“This is one of my favorite parts of the filmmaking process,” says director Francis Lawrence, sitting in one of the session rooms at AIR Studios in London in October.
He and composer James Newton Howard have decamped to London to spend a week recording the score for “Red Sparrow,” a new Russian spy film starring Jennifer Lawrence (no relation). “You’ve been living with these synthy, sample versions of the music for so long so to have the real, well-recorded score with skilled musicians makes a huge difference,” he adds.
“Red Sparrow” is Lawrence’s sixth collaboration with Howard, an eight-time Oscar nominated composer with whom he first worked on “I Am Legend” in 2007. Howard scored three “Hunger Games” films alongside the director, as well as “Water for Elephants,” and the pair have created a dynamic working relationship that relies on strong communication.
“There’s a certain level of trust,” Howard says. “And there’s a process you establish. Francis expects and hopes that I will write fairly quickly and start early and provide him with music during the cutting stage. Our last three movies together have been ‘The Hunger Games.’ This movie is so completely different. It created a different kind of excitement and anticipation around the recording.”
The film, adapted from Jason Matthews’ novel, follows a Russian ballerina turned spy named Dominika Egorova (Jennifer Lawrence), who travels to Budapest to seduce CIA operative Nate Nash (Joel Edgerton). Her loyalty and motives remain uncertain throughout the story. The music, which is intense and layered, matches that aesthetic.
Lawrence looked to classical pieces like Mozart’s “Requiem” and Igor Stravinsky’s “The Firebird” for tonal inspiration, and even listened to them in headphones while filming. Because Howard had limited time in his schedule, he started writing the score before seeing any of the film. It didn’t take him long to find the right sensibility, which veers between tense and ominous, and lyrical and atmospheric.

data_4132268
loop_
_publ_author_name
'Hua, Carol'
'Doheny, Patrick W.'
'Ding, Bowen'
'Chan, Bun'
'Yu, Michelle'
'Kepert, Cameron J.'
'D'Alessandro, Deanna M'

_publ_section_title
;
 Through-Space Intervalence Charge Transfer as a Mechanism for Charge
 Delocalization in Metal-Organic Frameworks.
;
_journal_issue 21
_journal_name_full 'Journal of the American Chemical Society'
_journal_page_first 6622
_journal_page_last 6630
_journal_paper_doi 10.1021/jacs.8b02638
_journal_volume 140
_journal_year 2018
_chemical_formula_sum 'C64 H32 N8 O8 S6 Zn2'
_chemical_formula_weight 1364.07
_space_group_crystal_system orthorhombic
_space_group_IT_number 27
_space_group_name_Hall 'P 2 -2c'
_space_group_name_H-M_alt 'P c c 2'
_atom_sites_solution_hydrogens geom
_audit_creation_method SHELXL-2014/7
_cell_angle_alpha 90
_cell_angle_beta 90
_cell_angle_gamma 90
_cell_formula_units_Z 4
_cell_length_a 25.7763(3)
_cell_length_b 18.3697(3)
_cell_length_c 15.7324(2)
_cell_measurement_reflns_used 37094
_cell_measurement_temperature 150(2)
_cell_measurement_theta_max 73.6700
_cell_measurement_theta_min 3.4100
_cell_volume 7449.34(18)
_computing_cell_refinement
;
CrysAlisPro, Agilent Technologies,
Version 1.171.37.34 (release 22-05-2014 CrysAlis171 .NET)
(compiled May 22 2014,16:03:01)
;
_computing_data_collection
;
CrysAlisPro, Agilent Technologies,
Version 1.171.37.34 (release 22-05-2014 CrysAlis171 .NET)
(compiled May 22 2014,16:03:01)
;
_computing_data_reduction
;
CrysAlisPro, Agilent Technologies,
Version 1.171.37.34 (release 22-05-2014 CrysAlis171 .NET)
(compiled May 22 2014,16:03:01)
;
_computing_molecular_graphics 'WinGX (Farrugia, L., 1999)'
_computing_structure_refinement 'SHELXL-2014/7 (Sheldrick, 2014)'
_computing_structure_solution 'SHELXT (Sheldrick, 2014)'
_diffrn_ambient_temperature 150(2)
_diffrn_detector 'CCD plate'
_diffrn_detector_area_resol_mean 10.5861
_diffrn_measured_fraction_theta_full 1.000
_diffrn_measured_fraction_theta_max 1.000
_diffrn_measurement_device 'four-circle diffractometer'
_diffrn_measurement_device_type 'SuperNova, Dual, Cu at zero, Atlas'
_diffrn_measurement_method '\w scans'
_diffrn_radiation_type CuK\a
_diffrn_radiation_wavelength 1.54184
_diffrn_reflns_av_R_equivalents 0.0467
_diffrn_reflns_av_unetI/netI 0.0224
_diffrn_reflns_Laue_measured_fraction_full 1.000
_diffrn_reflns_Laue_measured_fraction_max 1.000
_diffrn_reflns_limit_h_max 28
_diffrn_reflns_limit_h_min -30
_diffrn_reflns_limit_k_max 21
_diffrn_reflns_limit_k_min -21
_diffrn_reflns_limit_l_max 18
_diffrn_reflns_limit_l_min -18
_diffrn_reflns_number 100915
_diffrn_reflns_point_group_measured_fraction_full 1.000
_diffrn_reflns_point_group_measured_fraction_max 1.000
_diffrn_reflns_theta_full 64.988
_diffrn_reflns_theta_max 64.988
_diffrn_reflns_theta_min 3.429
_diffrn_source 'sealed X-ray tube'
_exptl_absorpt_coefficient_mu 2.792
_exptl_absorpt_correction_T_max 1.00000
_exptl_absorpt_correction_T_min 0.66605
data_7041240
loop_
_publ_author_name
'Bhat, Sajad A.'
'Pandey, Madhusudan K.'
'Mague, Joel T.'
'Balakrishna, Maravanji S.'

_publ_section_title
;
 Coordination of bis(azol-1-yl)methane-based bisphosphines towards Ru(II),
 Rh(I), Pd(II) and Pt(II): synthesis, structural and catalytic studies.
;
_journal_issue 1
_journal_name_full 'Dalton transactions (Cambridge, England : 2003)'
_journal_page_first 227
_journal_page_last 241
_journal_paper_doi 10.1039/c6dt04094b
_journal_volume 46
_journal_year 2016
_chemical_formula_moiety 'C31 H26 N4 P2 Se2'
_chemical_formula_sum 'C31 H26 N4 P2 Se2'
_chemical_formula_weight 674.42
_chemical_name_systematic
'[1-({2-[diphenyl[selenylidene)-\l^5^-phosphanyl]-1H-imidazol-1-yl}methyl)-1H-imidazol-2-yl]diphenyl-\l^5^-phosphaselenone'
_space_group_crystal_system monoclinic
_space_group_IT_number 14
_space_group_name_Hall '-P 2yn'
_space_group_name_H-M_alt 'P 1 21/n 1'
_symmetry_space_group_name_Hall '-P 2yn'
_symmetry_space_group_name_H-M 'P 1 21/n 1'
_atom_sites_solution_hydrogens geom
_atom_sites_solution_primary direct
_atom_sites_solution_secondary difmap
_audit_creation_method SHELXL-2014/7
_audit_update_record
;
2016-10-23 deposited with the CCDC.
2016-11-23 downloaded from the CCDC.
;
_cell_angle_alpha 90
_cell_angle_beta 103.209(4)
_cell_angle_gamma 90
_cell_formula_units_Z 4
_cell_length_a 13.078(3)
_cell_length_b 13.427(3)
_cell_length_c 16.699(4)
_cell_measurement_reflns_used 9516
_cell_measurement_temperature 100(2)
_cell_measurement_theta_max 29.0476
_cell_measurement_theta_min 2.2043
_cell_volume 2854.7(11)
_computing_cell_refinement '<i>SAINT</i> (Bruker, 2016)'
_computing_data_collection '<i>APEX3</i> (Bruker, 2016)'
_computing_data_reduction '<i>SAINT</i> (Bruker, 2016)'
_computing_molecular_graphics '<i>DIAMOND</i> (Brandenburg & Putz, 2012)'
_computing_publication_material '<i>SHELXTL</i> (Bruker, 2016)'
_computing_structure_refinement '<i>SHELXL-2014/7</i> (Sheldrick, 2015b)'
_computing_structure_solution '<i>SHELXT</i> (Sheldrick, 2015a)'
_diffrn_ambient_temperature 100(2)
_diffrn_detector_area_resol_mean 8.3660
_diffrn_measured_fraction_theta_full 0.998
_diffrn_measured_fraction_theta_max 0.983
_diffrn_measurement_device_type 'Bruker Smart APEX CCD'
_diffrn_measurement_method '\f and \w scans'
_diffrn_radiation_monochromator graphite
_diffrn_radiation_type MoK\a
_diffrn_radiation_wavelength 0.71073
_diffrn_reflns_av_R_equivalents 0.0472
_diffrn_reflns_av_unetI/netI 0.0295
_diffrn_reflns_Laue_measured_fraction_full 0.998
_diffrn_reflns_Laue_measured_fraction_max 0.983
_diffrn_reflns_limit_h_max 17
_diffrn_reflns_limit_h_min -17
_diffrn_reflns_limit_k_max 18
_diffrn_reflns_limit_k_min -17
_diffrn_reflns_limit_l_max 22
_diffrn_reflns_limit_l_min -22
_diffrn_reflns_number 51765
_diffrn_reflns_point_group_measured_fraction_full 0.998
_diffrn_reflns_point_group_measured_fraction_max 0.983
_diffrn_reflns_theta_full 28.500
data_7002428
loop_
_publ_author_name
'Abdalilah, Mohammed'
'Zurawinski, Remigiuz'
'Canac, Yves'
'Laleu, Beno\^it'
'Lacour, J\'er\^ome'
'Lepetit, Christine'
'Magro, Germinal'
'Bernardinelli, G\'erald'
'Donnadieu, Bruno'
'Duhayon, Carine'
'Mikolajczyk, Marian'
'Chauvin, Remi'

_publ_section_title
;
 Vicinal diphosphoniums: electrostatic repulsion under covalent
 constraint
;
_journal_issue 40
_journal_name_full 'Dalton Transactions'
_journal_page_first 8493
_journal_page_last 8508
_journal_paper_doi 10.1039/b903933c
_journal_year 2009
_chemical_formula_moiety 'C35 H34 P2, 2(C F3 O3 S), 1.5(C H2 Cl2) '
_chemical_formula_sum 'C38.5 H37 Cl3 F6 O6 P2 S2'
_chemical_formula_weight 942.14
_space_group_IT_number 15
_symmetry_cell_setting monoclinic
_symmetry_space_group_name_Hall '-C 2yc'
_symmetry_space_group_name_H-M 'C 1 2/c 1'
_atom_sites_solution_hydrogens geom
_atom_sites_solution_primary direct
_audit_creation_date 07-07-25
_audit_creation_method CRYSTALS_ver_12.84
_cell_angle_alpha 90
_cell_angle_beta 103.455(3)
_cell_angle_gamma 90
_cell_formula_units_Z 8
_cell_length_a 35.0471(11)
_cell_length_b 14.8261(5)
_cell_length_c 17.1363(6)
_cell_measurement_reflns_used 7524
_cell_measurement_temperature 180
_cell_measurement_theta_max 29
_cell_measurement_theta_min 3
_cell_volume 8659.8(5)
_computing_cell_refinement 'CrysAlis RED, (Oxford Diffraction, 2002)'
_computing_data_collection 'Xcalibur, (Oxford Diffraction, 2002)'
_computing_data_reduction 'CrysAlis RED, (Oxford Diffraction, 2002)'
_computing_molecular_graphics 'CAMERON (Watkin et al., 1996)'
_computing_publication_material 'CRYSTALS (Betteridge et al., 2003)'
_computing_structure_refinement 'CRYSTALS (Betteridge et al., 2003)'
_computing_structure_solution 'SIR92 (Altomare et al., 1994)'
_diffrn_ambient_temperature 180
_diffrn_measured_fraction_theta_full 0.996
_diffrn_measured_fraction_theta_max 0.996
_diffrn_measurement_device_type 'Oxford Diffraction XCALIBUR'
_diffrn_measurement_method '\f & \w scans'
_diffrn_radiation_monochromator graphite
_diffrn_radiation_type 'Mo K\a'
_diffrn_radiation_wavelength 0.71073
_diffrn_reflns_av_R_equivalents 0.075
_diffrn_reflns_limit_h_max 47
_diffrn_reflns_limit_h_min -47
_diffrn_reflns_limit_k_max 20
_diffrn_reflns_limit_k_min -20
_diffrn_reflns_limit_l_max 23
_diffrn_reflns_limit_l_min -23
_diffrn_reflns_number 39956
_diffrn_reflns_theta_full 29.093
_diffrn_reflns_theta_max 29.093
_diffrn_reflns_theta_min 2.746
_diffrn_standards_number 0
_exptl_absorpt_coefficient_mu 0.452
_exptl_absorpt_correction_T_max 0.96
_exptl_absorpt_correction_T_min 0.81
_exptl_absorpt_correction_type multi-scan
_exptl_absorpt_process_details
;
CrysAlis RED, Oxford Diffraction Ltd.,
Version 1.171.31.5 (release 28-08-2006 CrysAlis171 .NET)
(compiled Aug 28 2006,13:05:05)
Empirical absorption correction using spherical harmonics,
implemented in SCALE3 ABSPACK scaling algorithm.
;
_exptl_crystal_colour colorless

“I start the way I think most people start, which is just by playing music,” says the composer, who has experience in the spy film genre from “The Bourne Legacy.” “I sit at a piano and play. I try and write a fair amount in the beginning without the movie. And then when I do get the movie I create these demos, just mock-ups, and I throw them up against the picture and some of it sticks and some of it doesn’t. But I’m very careful before I play anything to picture, because that’s such a profoundly important moment. It can be very encouraging or very discouraging because you can love a piece of music before you play it to picture and then it doesn’t work. Or it unlocks something special.”
A central moment in the score is the opening sequence, which cuts between Nate in action on the streets of Moscow and Dominika dancing onstage in a ballet. The ballet is an original piece by Howard, who had to write it to a predetermined rhythm. Lawrence used “The Firebird” when filming the choreography, and then overlaid Howard’s version later.
“The idea was that it should feel Russian, but he could interpret it in his own way,” the director says. “We got very specific with the rhythm and the beats per minute. The choreography stuck very closely to specific BPM and then my editor created a click track to that BPM and we created the sequence to a click track. James knew that he could write something to a rhythm and it would work with the dancing. It was really technical. I think my music video background gave me some help with that.”